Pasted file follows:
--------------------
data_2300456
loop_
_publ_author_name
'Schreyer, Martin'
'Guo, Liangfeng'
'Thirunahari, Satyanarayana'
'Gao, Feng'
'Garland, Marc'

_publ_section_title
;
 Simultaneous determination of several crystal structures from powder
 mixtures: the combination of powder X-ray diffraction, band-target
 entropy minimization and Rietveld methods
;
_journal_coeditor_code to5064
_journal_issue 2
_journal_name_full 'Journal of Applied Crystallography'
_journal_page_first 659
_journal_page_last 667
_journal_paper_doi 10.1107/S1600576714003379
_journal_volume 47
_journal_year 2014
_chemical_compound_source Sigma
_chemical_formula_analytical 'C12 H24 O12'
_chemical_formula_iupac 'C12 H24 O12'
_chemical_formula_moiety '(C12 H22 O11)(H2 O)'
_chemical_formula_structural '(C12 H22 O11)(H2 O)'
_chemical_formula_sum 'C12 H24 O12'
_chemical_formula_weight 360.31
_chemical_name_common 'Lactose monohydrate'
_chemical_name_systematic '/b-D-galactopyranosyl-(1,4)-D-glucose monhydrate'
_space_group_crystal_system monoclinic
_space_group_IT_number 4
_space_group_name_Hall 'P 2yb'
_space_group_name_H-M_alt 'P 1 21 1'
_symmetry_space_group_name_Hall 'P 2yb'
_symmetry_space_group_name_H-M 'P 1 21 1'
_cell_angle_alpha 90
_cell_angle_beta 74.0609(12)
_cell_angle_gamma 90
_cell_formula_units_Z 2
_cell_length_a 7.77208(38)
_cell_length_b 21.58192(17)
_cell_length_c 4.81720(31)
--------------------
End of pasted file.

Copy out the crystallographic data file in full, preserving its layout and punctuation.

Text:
data_2300456
loop_
_publ_author_name
'Schreyer, Martin'
'Guo, Liangfeng'
'Thirunahari, Satyanarayana'
'Gao, Feng'
'Garland, Marc'

_publ_section_title
;
 Simultaneous determination of several crystal structures from powder
 mixtures: the combination of powder X-ray diffraction, band-target
 entropy minimization and Rietveld methods
;
_journal_coeditor_code to5064
_journal_issue 2
_journal_name_full 'Journal of Applied Crystallography'
_journal_page_first 659
_journal_page_last 667
_journal_paper_doi 10.1107/S1600576714003379
_journal_volume 47
_journal_year 2014
_chemical_compound_source Sigma
_chemical_formula_analytical 'C12 H24 O12'
_chemical_formula_iupac 'C12 H24 O12'
_chemical_formula_moiety '(C12 H22 O11)(H2 O)'
_chemical_formula_structural '(C12 H22 O11)(H2 O)'
_chemical_formula_sum 'C12 H24 O12'
_chemical_formula_weight 360.31
_chemical_name_common 'Lactose monohydrate'
_chemical_name_systematic '/b-D-galactopyranosyl-(1,4)-D-glucose monhydrate'
_space_group_crystal_system monoclinic
_space_group_IT_number 4
_space_group_name_Hall 'P 2yb'
_space_group_name_H-M_alt 'P 1 21 1'
_symmetry_space_group_name_Hall 'P 2yb'
_symmetry_space_group_name_H-M 'P 1 21 1'
_cell_angle_alpha 90
_cell_angle_beta 74.0609(12)
_cell_angle_gamma 90
_cell_formula_units_Z 2
_cell_length_a 7.77208(38)
_cell_length_b 21.58192(17)
_cell_length_c 4.81720(31)